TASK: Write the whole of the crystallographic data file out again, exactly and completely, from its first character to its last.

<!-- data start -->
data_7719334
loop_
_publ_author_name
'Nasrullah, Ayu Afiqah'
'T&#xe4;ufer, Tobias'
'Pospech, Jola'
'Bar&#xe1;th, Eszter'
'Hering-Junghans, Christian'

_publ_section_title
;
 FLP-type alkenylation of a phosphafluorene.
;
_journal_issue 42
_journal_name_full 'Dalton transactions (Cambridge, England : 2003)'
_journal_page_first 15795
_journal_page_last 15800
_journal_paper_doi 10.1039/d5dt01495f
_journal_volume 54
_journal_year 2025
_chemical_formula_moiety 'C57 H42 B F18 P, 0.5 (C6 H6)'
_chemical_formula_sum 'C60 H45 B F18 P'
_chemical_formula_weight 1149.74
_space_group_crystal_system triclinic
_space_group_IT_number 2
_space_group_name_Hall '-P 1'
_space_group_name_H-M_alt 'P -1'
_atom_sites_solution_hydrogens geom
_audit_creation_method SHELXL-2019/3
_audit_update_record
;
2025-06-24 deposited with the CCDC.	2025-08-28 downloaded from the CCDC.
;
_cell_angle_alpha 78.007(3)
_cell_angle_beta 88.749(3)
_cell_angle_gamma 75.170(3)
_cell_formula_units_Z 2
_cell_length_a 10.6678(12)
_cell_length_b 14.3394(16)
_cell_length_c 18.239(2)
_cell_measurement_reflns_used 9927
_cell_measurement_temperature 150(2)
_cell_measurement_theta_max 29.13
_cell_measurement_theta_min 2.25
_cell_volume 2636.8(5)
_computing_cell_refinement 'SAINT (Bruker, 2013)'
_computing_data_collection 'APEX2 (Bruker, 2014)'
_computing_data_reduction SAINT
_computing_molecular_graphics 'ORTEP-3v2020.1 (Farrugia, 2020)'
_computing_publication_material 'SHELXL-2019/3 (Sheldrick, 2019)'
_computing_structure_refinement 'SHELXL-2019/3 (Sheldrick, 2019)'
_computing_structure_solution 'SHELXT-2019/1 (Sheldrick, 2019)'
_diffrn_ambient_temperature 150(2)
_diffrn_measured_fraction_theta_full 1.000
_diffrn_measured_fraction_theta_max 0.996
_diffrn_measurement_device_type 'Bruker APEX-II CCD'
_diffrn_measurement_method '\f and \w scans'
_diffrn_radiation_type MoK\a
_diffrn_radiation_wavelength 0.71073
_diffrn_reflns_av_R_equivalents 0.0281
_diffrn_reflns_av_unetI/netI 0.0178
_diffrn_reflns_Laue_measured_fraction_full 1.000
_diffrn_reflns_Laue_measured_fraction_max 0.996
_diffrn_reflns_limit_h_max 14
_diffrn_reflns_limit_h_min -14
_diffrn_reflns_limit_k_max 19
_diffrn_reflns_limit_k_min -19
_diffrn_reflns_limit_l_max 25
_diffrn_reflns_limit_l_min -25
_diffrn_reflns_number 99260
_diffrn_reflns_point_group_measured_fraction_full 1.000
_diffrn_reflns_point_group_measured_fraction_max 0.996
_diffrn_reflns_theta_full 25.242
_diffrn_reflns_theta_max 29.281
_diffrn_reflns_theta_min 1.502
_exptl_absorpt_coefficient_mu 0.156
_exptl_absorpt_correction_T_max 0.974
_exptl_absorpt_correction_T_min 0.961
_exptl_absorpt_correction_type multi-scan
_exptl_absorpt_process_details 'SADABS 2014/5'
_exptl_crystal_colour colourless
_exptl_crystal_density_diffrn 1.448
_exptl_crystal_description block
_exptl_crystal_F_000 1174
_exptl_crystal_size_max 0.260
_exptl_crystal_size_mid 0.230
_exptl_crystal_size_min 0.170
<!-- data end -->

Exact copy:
data_7719334
loop_
_publ_author_name
'Nasrullah, Ayu Afiqah'
'T&#xe4;ufer, Tobias'
'Pospech, Jola'
'Bar&#xe1;th, Eszter'
'Hering-Junghans, Christian'

_publ_section_title
;
 FLP-type alkenylation of a phosphafluorene.
;
_journal_issue 42
_journal_name_full 'Dalton transactions (Cambridge, England : 2003)'
_journal_page_first 15795
_journal_page_last 15800
_journal_paper_doi 10.1039/d5dt01495f
_journal_volume 54
_journal_year 2025
_chemical_formula_moiety 'C57 H42 B F18 P, 0.5 (C6 H6)'
_chemical_formula_sum 'C60 H45 B F18 P'
_chemical_formula_weight 1149.74
_space_group_crystal_system triclinic
_space_group_IT_number 2
_space_group_name_Hall '-P 1'
_space_group_name_H-M_alt 'P -1'
_atom_sites_solution_hydrogens geom
_audit_creation_method SHELXL-2019/3
_audit_update_record
;
2025-06-24 deposited with the CCDC.	2025-08-28 downloaded from the CCDC.
;
_cell_angle_alpha 78.007(3)
_cell_angle_beta 88.749(3)
_cell_angle_gamma 75.170(3)
_cell_formula_units_Z 2
_cell_length_a 10.6678(12)
_cell_length_b 14.3394(16)
_cell_length_c 18.239(2)
_cell_measurement_reflns_used 9927
_cell_measurement_temperature 150(2)
_cell_measurement_theta_max 29.13
_cell_measurement_theta_min 2.25
_cell_volume 2636.8(5)
_computing_cell_refinement 'SAINT (Bruker, 2013)'
_computing_data_collection 'APEX2 (Bruker, 2014)'
_computing_data_reduction SAINT
_computing_molecular_graphics 'ORTEP-3v2020.1 (Farrugia, 2020)'
_computing_publication_material 'SHELXL-2019/3 (Sheldrick, 2019)'
_computing_structure_refinement 'SHELXL-2019/3 (Sheldrick, 2019)'
_computing_structure_solution 'SHELXT-2019/1 (Sheldrick, 2019)'
_diffrn_ambient_temperature 150(2)
_diffrn_measured_fraction_theta_full 1.000
_diffrn_measured_fraction_theta_max 0.996
_diffrn_measurement_device_type 'Bruker APEX-II CCD'
_diffrn_measurement_method '\f and \w scans'
_diffrn_radiation_type MoK\a
_diffrn_radiation_wavelength 0.71073
_diffrn_reflns_av_R_equivalents 0.0281
_diffrn_reflns_av_unetI/netI 0.0178
_diffrn_reflns_Laue_measured_fraction_full 1.000
_diffrn_reflns_Laue_measured_fraction_max 0.996
_diffrn_reflns_limit_h_max 14
_diffrn_reflns_limit_h_min -14
_diffrn_reflns_limit_k_max 19
_diffrn_reflns_limit_k_min -19
_diffrn_reflns_limit_l_max 25
_diffrn_reflns_limit_l_min -25
_diffrn_reflns_number 99260
_diffrn_reflns_point_group_measured_fraction_full 1.000
_diffrn_reflns_point_group_measured_fraction_max 0.996
_diffrn_reflns_theta_full 25.242
_diffrn_reflns_theta_max 29.281
_diffrn_reflns_theta_min 1.502
_exptl_absorpt_coefficient_mu 0.156
_exptl_absorpt_correction_T_max 0.974
_exptl_absorpt_correction_T_min 0.961
_exptl_absorpt_correction_type multi-scan
_exptl_absorpt_process_details 'SADABS 2014/5'
_exptl_crystal_colour colourless
_exptl_crystal_density_diffrn 1.448
_exptl_crystal_description block
_exptl_crystal_F_000 1174
_exptl_crystal_size_max 0.260
_exptl_crystal_size_mid 0.230
_exptl_crystal_size_min 0.170